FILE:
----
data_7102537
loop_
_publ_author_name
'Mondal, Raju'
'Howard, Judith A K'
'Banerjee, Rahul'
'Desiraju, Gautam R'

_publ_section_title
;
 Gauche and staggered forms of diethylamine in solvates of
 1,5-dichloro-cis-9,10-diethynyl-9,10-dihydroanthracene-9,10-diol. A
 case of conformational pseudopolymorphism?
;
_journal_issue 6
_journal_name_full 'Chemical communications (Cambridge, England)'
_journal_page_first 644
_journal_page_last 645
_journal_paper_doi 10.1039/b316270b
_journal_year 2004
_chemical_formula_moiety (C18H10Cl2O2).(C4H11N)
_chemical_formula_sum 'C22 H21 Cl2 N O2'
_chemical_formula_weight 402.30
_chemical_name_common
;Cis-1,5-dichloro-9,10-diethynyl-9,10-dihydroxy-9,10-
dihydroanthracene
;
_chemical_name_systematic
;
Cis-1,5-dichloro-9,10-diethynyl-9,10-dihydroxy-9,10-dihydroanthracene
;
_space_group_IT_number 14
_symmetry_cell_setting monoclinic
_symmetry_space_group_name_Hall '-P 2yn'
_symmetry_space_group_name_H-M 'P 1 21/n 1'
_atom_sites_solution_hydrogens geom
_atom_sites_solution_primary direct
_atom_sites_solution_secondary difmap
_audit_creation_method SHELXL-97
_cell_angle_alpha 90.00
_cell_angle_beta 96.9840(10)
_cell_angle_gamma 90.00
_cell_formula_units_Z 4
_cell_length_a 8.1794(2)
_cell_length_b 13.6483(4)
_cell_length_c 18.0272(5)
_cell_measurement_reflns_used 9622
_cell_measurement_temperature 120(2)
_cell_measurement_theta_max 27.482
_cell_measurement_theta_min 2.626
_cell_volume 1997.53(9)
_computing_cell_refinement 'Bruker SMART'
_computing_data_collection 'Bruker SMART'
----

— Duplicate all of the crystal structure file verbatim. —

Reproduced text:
data_7102537
loop_
_publ_author_name
'Mondal, Raju'
'Howard, Judith A K'
'Banerjee, Rahul'
'Desiraju, Gautam R'

_publ_section_title
;
 Gauche and staggered forms of diethylamine in solvates of
 1,5-dichloro-cis-9,10-diethynyl-9,10-dihydroanthracene-9,10-diol. A
 case of conformational pseudopolymorphism?
;
_journal_issue 6
_journal_name_full 'Chemical communications (Cambridge, England)'
_journal_page_first 644
_journal_page_last 645
_journal_paper_doi 10.1039/b316270b
_journal_year 2004
_chemical_formula_moiety (C18H10Cl2O2).(C4H11N)
_chemical_formula_sum 'C22 H21 Cl2 N O2'
_chemical_formula_weight 402.30
_chemical_name_common
;Cis-1,5-dichloro-9,10-diethynyl-9,10-dihydroxy-9,10-
dihydroanthracene
;
_chemical_name_systematic
;
Cis-1,5-dichloro-9,10-diethynyl-9,10-dihydroxy-9,10-dihydroanthracene
;
_space_group_IT_number 14
_symmetry_cell_setting monoclinic
_symmetry_space_group_name_Hall '-P 2yn'
_symmetry_space_group_name_H-M 'P 1 21/n 1'
_atom_sites_solution_hydrogens geom
_atom_sites_solution_primary direct
_atom_sites_solution_secondary difmap
_audit_creation_method SHELXL-97
_cell_angle_alpha 90.00
_cell_angle_beta 96.9840(10)
_cell_angle_gamma 90.00
_cell_formula_units_Z 4
_cell_length_a 8.1794(2)
_cell_length_b 13.6483(4)
_cell_length_c 18.0272(5)
_cell_measurement_reflns_used 9622
_cell_measurement_temperature 120(2)
_cell_measurement_theta_max 27.482
_cell_measurement_theta_min 2.626
_cell_volume 1997.53(9)
_computing_cell_refinement 'Bruker SMART'
_computing_data_collection 'Bruker SMART'